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Drug Overdoses Killed 50,000 in U.S., More Than Car Crashes

Drug overdose deaths passed 50,000 last year in the U.S. -- far more than the 37,000 deaths in road accidents.
Image: Police in East Liverpool, Ohio released an image of a couple overdosed in the front seat
Police in East Liverpool, Ohio released an image of a couple overdosed in the front seat with their son in the back seat of their car.Liverpool, Ohio Police Department
/ Source: The Associated Press

More than 50,000 Americans died from drug overdoses last year, the most ever, new federal statistics show.

The disastrous tally has been pushed to new heights by soaring abuse of heroin and prescription painkillers, a class of drugs known as opioids.

Image: Vermont Battles With Deadly Heroin Epidemic
A user addicted to heroin prepares a fixSpencer Platt / Getty Images

Heroin deaths rose 23 percent in one year to 12,989, slightly higher than the number of gun homicides, according to government data.

Deaths from synthetic opioids, including illicit fentanyl, rose 73 percent to 9,580. And prescription painkillers took the highest toll, but posted the smallest increase. Abuse of drugs like Oxycontin and Vicodin killed 17,536, an increase of 4 percent.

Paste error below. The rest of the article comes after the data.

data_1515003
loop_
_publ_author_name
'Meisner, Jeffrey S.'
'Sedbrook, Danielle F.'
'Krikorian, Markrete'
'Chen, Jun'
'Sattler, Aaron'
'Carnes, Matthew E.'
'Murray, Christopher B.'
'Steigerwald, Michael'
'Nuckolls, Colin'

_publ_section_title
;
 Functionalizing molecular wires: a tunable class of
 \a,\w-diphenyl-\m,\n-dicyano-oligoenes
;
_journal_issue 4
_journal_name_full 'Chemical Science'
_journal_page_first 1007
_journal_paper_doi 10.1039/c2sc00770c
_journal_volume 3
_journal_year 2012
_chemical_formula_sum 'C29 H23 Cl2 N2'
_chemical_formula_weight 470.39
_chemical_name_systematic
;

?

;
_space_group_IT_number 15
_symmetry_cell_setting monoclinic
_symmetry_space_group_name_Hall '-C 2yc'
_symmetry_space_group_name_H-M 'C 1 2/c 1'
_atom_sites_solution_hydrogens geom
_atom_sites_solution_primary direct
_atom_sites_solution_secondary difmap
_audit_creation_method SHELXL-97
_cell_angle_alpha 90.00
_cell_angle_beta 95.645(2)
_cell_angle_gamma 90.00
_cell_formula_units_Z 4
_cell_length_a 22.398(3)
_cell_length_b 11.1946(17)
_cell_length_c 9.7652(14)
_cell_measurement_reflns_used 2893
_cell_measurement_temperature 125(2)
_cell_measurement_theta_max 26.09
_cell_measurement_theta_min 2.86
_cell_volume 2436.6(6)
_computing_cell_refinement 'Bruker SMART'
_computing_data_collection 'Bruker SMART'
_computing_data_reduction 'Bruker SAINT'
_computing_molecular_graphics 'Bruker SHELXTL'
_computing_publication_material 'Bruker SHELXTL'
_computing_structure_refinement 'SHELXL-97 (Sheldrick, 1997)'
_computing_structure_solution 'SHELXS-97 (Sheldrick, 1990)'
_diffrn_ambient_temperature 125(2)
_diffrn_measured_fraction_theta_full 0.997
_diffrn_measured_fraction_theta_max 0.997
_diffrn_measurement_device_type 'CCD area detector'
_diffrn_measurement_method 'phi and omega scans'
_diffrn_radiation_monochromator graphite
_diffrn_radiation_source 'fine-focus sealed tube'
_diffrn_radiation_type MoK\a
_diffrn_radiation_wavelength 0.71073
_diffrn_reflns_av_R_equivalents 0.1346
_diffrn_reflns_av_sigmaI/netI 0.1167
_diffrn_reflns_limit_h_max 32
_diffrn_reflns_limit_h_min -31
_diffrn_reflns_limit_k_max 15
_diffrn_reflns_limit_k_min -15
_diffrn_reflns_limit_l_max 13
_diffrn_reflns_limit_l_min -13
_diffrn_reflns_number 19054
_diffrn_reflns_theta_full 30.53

Related: More Children Dying From Overdoses

"I don't think we've ever seen anything like this. Certainly not in modern times," said Robert Anderson, who oversees death statistics at the Centers for Disease Control and Prevention.

The new numbers were part of the agency's annual tally of deaths and death rates in 2015.

Related: Overdoses Out of Control, Surgeon-General Says

Overall, overdose deaths rose 11 percent last year, to 52,404. By comparison, the number of people who died in car crashes was 37,757, an increase of 12 percent. Gun deaths, including homicides and suicides, totaled 36,252, up 7 percent.

As part of its annual report the CDC also found that rates for 8 of the 10 leading causes of death rose last year, causing the nation's life expectancy to go down for the first time in more than 20 years. Drug overdoses were a significant factor, but an unexpected increase in the death rate from heart disease, the nation's No. 1 killer, was another major reason.